Melanoma: a Stage-By-Stage Analysis

Melanoma: a Stage-By-Stage Analysis

Melanoma is the most serious form of skin cancer and, because it’s also the most aggressive, requires equally aggressive treatment in order to cure. When a person is diagnosed his medical team will employ what’s known as “staging” as a means of tracking tumors and determining their progress. Only with proper staging is it possible to develop an appropriate treatment plan.

Early diagnosis of melanoma is vital to increasing the chances of survival. In fact, WebMD suggests an overall 98% five-year survival rate among those who have been diagnosed at an early enough stage — before the melanoma has begun to spread. As the disease progresses through its four stages, survival rates drop off drastically.

The four stages of melanoma are as follows:

melanoma staging

  • Stage I – The first stage of melanoma involves very small tumors of 1 mm or less that have not spread to the nodes. This stage is divided into two sub stages known as IA and IB. In stage IA tumors are not ulcerated, while in stage IB they are. In either case the survival rate of patients diagnosed in stage I is about 95%.
  • Stage II – In stage II doctors are dealing with tumors that can be slightly larger and have started to spread to other sites. Stage II melanoma can still be cured but there are a number of additional complications to consider. Like the first stage, stage II is also divided into sub-stages:
  1. Stage IIA – At this point tumors are between 1 and 2 mm and also ulcerated. Tumors up to 4 mm can be diagnosed as stage II if they are not ulcerated. Survival rates in this stage are estimated between 77% and 79%.
  2. Stage IIB – In this stage tumors have still have not spread to the nodes. Ulcerated tumors between 2 and 4 mm, as well as non-ulcerated tumors of 4 mm or greater fall under this category. A survival rate between 63% 67% is expected for this stage.
  3. Stage IIC – A 45% survival rate is common with this stage, which involves ulcerated tumors greater than 4 mm that have not yet spread to the nodes.
  • Stage III – At stage III melanoma tumors have begun to spread (metastasize) to other locations, including the nodes. This stage is divided into three sub-stages which we won’t go into detail with here. The differences in the three sub-stages lie only in the amount of spread that’s been observed. Spreading of the cancerous cells is usually only noticeable at the microscopic level. At the high end, the five-year survival rate for stage III is 69%. At the low end it is closer to 30%.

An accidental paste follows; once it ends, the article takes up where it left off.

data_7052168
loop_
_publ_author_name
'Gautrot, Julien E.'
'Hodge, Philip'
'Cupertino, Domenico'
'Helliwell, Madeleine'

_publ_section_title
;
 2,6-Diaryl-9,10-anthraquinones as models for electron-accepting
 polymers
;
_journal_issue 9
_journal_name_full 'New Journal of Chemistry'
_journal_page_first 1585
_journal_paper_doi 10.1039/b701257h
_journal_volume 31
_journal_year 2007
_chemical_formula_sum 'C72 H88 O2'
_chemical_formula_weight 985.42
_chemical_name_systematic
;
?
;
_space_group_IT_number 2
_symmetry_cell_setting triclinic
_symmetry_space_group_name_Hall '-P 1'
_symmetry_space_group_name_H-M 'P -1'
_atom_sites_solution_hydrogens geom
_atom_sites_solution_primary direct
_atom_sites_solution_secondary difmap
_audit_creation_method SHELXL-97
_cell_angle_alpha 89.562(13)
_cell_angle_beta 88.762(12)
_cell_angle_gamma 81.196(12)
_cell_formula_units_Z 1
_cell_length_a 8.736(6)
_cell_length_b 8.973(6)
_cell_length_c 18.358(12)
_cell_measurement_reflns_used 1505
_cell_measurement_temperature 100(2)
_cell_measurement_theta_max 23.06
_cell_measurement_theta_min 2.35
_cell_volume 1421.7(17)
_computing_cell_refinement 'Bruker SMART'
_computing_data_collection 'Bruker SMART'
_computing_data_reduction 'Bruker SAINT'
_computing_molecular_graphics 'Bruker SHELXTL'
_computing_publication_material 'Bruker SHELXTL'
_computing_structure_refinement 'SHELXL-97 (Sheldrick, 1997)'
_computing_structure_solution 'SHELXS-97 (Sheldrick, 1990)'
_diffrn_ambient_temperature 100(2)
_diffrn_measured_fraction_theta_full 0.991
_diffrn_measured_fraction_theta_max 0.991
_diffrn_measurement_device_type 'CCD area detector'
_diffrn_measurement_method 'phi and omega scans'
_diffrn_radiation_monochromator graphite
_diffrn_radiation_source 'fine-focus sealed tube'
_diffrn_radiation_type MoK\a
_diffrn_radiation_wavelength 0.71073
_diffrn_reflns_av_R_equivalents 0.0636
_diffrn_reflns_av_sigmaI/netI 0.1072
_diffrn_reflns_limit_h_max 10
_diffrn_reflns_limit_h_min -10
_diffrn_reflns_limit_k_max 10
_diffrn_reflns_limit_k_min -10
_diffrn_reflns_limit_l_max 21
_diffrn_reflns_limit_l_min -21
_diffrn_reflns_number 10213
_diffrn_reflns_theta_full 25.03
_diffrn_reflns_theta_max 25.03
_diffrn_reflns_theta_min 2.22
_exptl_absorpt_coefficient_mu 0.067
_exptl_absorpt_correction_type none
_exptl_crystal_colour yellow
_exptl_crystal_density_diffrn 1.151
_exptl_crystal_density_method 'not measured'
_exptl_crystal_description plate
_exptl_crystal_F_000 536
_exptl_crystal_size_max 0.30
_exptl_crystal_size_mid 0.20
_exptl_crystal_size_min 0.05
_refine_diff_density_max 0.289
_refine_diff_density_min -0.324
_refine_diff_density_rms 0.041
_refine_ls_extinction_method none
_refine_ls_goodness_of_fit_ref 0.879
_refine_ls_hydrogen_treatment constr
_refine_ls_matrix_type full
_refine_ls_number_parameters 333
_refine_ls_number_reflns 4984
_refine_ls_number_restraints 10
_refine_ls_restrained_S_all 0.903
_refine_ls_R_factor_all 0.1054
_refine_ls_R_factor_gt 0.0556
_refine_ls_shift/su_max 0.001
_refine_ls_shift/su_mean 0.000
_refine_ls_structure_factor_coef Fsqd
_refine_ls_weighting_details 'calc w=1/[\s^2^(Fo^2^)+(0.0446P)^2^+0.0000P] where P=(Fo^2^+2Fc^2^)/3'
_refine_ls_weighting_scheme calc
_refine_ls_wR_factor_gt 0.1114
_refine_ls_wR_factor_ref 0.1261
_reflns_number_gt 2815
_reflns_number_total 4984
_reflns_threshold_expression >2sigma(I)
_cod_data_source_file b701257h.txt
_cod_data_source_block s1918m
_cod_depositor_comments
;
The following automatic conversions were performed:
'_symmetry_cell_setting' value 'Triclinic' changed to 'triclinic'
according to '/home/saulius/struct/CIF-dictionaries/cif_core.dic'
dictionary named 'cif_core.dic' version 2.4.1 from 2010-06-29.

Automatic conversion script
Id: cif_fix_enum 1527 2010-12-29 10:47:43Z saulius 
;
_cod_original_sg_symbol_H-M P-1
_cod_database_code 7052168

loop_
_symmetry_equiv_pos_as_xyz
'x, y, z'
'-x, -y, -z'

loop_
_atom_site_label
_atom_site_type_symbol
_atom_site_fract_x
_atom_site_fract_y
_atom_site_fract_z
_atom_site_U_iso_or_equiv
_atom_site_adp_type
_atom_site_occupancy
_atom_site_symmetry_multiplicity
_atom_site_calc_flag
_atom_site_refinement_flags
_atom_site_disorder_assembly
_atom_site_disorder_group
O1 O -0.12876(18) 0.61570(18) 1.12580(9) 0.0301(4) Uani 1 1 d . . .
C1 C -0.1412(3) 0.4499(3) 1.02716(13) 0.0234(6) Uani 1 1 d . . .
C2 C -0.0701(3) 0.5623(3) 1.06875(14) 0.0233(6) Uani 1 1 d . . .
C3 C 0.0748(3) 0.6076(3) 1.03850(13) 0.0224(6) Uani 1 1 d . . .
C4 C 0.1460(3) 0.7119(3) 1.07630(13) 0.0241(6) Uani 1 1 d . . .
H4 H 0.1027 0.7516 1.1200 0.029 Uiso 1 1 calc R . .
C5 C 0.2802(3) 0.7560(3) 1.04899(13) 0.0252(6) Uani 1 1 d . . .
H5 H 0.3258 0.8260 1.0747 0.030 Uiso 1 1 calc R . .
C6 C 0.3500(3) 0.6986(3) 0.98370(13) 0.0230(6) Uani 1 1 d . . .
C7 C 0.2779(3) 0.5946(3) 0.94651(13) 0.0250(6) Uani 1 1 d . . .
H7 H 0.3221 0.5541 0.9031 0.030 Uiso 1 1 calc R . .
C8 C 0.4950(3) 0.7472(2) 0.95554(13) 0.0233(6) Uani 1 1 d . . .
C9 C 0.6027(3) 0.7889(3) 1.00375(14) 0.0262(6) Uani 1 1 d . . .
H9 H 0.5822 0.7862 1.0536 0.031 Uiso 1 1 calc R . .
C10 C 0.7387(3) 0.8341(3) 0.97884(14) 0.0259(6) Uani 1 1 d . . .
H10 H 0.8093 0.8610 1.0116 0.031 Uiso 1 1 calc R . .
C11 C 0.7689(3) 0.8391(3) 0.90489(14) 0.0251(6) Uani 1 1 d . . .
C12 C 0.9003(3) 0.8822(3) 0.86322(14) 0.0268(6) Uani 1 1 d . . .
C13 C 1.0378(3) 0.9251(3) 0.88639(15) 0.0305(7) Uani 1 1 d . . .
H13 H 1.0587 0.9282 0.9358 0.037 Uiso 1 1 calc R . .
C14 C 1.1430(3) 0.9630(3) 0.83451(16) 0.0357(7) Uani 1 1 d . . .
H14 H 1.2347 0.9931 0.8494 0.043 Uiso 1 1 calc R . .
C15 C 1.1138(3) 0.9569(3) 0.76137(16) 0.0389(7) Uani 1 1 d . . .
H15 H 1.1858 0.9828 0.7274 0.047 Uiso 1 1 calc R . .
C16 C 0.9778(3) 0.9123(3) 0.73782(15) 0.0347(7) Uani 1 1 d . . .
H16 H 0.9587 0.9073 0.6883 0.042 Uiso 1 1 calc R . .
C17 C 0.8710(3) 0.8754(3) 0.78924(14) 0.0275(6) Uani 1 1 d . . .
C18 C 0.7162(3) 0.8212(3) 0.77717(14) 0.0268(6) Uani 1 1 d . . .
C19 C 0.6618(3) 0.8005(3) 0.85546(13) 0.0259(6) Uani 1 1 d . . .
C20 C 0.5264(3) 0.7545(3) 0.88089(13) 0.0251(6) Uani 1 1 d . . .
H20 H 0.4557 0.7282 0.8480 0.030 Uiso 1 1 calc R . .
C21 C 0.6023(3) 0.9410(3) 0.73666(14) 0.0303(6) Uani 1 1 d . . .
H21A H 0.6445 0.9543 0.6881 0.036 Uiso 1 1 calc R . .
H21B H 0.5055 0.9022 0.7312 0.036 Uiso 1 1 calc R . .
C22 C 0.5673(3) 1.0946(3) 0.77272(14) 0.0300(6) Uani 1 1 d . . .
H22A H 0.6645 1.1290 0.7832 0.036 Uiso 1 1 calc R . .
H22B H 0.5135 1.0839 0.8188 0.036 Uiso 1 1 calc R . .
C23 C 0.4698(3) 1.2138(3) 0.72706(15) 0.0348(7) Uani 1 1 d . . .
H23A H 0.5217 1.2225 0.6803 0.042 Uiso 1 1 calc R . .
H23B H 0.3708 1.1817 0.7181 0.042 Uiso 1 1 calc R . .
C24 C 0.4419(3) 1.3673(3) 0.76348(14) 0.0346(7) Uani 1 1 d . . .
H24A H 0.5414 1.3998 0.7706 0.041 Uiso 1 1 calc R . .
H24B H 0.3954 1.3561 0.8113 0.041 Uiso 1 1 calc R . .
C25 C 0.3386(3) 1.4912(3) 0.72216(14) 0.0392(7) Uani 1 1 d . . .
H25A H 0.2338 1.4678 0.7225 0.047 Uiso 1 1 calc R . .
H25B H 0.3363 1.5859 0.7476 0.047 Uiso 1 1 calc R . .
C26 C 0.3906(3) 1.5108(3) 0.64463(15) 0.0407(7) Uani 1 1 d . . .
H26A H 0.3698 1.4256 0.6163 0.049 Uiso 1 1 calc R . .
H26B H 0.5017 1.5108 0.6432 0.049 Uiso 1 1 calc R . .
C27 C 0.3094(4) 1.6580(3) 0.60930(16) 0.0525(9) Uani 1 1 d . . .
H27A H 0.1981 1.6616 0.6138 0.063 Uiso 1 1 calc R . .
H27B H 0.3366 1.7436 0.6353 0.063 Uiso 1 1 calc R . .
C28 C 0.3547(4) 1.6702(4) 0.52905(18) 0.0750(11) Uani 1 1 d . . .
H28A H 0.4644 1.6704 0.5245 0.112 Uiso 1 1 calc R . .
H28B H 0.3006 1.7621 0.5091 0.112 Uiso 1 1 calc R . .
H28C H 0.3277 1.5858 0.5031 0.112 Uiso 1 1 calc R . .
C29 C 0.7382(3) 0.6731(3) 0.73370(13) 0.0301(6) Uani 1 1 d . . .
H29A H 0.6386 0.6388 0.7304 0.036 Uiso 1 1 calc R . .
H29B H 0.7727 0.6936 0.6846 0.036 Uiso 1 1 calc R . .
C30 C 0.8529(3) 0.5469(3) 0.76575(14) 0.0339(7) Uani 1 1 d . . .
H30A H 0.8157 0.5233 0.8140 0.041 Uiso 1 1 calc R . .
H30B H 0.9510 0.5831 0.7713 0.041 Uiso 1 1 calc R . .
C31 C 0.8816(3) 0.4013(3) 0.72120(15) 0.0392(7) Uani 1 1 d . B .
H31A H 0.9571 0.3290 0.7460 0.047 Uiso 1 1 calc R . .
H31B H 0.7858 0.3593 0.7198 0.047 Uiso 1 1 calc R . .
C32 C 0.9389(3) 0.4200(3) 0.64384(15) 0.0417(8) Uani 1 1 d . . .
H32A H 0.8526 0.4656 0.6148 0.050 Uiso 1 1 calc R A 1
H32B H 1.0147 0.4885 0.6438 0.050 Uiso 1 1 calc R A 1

• Stage IV – Stage IV melanoma is the most critical and the most likely to result in death. At this stage tumors have spread to the lymph nodes, thereby carrying cancer cells to other parts of the body including the liver, brain, and lungs. Once melanoma reaches this stage the five-year survival rate is only between 7% and 9%.

Symptoms of Early Onset

Cancer specialists suggest annual skin examinations for anyone older than 40. In the absence of such examinations you can look for the signs of melanoma yourself. Keep in mind that it’s normal for us to develop moles and other skin growths as we age. If you notice a number of moles and blemishes that’s not necessarily reason to panic. Melanoma can develop in moles but most often it begins in skin that was previously unmarked.

abcde method for identifying cancerous moles

We recommend to use the ABCDE method when examining the skin for the presence of early-stage melanoma:

  • asymmetry (A) – moles usually look uniform across the entire surface; a blemish that is uneven on one half is cause for concern
  • border (B) – look for edges that have a ragged, blurred, or a rough appearance
  • color (C) – moles and natural blemishes have an even color; melanoma tumors will have different shades of black, brown, and tan along with red, blue, and white spots
  • diameter (D) – any blemish that is larger than a pencil eraser should be looked at; also watch out for blemishes that grow in size or shape fairly rapidly
  • evolution (E) – a melanoma tumor will evolve in terms of color, size, and shape; keep an eye on any skin blemishes for any signs of evolution

Melanoma in Existing Moles

When melanoma occurs in an existing mole you should notice some definite symptoms. First off, the mole will become elevated where it was previously relatively flat. You may also notice pieces of the mole flaking and falling off; this is sometimes accompanied by scaling. Finally, moles may become tender and accompanied by redness, swelling, bleeding or oozing, itching, and burning.

If you have any reason to believe you might be in the early stages of melanoma please don’t hesitate to see your doctor right away. With five-year survival rates so high among those who have gotten an early diagnosis, there’s really no reason not to have yourself checked out. The longer you wait, the more difficult melanoma can be to treat.